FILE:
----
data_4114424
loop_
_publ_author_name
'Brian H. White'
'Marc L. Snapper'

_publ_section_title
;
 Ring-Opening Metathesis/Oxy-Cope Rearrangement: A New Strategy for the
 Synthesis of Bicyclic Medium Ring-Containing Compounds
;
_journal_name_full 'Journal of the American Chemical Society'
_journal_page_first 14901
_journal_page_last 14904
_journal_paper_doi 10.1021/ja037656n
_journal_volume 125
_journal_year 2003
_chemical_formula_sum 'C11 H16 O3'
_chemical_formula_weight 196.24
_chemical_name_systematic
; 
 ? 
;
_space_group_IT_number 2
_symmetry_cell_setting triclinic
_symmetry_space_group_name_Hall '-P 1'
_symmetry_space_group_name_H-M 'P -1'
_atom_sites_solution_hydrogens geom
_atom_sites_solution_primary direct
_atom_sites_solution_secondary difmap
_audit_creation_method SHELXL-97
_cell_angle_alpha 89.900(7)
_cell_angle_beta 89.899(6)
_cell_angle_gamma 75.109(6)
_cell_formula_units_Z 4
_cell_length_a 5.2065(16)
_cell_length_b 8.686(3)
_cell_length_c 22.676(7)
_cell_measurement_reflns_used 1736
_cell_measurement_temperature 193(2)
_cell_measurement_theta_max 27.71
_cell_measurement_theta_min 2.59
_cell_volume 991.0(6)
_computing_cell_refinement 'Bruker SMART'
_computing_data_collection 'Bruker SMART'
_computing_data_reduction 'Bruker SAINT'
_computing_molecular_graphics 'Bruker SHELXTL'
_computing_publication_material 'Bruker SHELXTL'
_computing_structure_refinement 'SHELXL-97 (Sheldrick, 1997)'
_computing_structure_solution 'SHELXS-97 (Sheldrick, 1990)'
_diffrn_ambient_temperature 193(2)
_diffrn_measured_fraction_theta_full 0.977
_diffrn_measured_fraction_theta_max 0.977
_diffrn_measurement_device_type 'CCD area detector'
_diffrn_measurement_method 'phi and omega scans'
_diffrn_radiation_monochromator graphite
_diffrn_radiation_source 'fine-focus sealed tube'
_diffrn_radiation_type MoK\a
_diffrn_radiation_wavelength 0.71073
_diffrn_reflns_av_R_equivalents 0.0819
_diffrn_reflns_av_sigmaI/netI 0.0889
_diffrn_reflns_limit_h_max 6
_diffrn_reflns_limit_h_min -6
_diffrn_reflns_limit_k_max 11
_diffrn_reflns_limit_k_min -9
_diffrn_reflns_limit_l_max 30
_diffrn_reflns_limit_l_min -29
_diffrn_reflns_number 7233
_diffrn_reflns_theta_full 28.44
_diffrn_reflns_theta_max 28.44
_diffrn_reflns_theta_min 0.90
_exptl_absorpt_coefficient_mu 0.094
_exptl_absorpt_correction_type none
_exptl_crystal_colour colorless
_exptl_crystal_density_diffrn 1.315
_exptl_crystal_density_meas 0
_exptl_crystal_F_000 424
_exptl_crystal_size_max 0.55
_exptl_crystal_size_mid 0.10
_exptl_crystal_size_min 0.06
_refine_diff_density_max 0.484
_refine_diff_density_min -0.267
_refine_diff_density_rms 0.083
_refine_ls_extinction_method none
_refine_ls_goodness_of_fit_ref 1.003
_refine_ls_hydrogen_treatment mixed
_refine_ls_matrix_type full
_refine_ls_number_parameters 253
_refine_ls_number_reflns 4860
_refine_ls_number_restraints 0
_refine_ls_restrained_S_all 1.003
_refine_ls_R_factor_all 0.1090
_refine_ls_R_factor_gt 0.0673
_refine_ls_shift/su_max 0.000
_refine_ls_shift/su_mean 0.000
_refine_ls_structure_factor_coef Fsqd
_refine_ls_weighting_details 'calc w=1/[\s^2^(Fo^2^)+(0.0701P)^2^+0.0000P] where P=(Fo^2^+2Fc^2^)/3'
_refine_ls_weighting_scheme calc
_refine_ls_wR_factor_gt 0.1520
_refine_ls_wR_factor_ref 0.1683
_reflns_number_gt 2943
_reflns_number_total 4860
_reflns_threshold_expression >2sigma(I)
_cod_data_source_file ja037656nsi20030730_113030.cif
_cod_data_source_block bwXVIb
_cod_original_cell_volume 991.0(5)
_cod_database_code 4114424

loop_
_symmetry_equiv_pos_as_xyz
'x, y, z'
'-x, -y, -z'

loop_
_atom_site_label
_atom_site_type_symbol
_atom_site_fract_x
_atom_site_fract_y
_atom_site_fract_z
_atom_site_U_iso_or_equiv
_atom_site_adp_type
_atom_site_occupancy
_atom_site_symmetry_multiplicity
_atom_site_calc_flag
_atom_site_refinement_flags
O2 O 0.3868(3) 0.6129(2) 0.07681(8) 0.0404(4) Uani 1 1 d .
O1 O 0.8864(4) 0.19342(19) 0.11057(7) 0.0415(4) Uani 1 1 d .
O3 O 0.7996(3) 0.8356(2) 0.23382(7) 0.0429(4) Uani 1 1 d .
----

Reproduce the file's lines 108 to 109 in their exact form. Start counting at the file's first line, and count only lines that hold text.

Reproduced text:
_symmetry_equiv_pos_as_xyz
'x, y, z'